Why then should we also study the effective use of inhumane legislation? We argue that an account of the conditions of economic globalization is a vital component (not to exclude other forces involved) of the way laws are created to maintain inhumane law enforcement practices, and helps explain an important aspect of how brown and black bodies are criminalized. In our original essay, we argued that including economic globalization as a key feature of the “given situation” helped explain how a bill that seemed blatantly unconstitutional could be used as an effective rhetorical strategy. In this essay, we will extend our analysis to other elements of the controversy influenced by economic globalization: the boycott of Arizona and the drafting of SB 1070.

Boycotts in the Age of Globalization

In addition to other political action around the United States, some called for a general boycott of Arizona. Boycotts are a historically important and increasingly popular way for average citizens to engage the political process through their spending habits to “transform not only economic conditions, but also ethical and moral or political ones” (Pezzullo 129). Despite their popularity, waging a successful boycott, especially in the context of economic globalization, is difficult. In her analysis of the boycott of the Mitsubishi Corporation, Phaedra C. Pezzullo argued that the boycotters’ claim of success was partial at best because “multi-national and expansive corporations . . . seem to be able to escape accountability through their scale and organizational structure” (131). In other words, boycotting a multi-national corporation is difficult because they are only accountable to their own bottom line and have the ability to shift resources to weather economic challenges.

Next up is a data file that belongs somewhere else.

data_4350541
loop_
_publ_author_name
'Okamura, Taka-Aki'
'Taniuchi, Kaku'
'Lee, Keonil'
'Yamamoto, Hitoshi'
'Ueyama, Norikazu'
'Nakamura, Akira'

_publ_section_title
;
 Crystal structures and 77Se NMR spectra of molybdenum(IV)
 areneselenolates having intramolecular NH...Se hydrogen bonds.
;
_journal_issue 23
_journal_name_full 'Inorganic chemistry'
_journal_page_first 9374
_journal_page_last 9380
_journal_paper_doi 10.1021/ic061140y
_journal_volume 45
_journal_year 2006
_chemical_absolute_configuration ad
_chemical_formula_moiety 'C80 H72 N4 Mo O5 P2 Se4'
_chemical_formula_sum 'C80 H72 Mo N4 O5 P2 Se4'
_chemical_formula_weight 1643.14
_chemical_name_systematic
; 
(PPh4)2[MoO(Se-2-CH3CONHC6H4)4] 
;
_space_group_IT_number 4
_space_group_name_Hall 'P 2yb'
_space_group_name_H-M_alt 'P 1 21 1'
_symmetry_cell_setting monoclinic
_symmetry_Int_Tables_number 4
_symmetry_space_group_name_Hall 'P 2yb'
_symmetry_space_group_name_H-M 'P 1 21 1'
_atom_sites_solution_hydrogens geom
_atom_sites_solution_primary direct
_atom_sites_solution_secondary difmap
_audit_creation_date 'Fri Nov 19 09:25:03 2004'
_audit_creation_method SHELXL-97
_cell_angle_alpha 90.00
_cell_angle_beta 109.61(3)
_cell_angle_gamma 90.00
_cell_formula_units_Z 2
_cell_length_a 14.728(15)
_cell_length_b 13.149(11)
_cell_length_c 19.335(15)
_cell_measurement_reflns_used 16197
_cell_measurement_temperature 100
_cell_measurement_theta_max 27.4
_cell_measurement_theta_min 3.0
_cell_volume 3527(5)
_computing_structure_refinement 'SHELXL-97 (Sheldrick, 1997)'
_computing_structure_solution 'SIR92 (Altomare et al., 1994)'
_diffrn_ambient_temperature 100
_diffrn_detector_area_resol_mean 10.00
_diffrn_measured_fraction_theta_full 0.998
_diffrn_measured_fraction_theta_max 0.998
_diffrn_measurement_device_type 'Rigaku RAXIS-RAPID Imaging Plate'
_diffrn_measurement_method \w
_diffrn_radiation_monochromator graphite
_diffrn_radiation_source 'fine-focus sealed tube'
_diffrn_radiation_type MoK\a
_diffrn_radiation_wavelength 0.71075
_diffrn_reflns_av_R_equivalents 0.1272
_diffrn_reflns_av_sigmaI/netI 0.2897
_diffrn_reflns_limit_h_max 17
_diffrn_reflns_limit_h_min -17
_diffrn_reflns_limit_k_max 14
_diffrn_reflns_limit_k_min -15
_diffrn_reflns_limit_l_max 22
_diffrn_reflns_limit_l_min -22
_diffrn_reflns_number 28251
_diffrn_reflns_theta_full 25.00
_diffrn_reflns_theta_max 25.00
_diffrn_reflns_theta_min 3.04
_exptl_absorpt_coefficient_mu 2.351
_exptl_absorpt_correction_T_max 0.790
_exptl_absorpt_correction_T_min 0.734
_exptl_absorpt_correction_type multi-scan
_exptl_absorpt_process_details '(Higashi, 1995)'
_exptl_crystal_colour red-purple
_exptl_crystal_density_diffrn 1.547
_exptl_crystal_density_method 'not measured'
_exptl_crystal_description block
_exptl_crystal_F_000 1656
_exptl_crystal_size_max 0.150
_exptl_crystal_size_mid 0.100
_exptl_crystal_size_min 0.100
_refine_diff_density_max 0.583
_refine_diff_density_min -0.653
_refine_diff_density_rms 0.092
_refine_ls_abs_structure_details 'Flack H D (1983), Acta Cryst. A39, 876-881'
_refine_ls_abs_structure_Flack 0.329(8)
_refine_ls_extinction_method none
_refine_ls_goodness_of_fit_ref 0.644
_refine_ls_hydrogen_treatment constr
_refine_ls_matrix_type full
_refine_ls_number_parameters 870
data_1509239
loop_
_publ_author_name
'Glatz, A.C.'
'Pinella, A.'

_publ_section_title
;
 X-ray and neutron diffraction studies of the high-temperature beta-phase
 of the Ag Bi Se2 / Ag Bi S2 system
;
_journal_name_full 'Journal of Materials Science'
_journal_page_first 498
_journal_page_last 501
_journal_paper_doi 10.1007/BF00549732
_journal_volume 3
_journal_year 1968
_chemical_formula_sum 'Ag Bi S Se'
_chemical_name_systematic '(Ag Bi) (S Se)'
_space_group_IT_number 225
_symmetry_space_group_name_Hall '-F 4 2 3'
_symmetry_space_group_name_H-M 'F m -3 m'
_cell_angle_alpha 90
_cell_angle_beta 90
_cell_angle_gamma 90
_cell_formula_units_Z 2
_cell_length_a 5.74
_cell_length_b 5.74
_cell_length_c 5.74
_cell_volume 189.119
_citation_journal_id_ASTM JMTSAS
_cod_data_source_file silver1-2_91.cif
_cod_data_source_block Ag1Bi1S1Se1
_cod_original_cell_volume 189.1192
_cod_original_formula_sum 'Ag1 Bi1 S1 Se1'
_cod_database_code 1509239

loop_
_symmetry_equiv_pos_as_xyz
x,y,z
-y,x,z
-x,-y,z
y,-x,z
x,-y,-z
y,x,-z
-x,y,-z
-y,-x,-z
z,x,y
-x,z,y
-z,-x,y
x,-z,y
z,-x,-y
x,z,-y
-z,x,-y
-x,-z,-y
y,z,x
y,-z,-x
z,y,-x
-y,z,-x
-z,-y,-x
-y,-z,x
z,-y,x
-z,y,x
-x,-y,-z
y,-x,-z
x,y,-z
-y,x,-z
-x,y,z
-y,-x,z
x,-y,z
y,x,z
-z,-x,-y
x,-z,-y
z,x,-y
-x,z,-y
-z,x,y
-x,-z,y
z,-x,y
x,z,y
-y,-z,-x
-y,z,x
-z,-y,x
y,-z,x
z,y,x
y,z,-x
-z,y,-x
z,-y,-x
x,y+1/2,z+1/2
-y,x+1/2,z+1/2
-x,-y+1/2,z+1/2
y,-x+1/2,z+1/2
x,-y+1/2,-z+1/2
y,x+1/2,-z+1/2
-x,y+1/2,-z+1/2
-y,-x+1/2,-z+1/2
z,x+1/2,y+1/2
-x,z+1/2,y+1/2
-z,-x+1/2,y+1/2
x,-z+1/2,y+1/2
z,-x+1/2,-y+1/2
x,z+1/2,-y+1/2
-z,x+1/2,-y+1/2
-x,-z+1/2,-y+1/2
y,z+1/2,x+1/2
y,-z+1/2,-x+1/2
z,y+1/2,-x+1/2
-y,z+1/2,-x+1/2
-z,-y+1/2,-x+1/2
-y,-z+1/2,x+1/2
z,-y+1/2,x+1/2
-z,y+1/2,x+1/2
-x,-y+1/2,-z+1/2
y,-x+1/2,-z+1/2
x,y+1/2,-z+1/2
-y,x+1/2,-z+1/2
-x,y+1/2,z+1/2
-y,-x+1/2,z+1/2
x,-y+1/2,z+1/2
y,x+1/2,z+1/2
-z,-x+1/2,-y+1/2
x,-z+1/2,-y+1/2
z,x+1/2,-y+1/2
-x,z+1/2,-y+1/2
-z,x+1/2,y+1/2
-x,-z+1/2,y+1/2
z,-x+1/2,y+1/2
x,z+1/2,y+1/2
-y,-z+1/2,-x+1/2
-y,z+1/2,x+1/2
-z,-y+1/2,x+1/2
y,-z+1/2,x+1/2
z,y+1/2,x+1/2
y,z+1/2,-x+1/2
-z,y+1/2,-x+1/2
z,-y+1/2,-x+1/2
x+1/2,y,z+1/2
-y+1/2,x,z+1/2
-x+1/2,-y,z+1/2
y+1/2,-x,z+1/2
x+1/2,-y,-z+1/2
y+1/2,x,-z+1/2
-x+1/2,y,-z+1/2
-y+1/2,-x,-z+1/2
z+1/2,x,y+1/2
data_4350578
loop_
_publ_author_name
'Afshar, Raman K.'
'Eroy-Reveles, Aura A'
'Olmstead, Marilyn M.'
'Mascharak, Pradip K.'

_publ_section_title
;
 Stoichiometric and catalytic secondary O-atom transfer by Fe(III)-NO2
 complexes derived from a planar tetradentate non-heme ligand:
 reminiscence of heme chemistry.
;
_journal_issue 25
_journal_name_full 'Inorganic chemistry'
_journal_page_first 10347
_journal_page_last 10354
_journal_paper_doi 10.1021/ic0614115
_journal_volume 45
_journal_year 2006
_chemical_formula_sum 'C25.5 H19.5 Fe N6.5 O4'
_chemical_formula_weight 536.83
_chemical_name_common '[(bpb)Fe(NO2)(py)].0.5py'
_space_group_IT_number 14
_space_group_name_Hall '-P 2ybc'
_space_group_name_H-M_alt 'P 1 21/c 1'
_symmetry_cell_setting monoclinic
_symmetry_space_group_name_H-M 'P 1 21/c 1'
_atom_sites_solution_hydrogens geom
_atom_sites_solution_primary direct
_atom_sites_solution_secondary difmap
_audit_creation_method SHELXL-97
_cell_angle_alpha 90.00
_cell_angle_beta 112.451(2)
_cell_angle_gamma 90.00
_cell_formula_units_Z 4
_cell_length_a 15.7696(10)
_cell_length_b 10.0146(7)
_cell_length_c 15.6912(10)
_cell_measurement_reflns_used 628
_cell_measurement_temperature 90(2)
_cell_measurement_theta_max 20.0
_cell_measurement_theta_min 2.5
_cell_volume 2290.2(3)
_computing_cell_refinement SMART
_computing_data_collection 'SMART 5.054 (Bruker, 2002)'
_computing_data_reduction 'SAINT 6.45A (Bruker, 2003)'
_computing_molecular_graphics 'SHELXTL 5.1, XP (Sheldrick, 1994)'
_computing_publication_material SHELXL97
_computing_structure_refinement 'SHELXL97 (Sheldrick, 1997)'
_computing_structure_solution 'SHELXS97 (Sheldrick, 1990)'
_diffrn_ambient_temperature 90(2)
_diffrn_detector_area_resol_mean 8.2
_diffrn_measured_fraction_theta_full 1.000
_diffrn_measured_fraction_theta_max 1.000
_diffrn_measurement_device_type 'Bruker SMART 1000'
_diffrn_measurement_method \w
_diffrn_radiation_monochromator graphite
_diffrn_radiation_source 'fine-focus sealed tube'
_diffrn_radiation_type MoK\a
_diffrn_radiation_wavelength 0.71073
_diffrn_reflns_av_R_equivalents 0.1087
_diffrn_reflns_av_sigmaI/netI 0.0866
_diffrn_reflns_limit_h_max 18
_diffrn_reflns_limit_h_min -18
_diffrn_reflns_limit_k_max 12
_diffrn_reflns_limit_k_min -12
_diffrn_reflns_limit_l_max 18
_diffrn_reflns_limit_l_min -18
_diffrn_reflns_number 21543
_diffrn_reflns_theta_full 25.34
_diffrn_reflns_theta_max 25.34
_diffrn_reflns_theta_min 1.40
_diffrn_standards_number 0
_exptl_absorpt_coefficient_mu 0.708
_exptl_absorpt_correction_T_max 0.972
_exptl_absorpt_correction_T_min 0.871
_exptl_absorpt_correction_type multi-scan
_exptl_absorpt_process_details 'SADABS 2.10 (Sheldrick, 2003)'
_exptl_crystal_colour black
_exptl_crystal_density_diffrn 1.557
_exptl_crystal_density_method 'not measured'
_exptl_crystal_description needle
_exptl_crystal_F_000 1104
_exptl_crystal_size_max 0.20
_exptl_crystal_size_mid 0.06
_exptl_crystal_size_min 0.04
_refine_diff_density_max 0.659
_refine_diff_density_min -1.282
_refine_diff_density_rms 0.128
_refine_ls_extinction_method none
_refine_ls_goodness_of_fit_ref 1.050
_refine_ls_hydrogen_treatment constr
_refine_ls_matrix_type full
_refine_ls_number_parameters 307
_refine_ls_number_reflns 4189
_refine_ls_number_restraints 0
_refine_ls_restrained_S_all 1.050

In the case of the boycott of Arizona in response to the passage of SB 1070, the situation was more complex than the boycott of Mitsubishi that Pezzullo described because in addition to the context of economic globalization, boycotting was an indirect means to pressure politicians and because those same politicians are beholden to multinational corporations for contributions and in-state investment. Moreover, the boycott of Arizona in response to SB 1070 faced additional challenges because of the increased political support Gov. Jan Brewer garnered after signing SB 1070 (Smith). Given these conditions, it is not surprising that the boycott did not force a repeal of SB 1070.1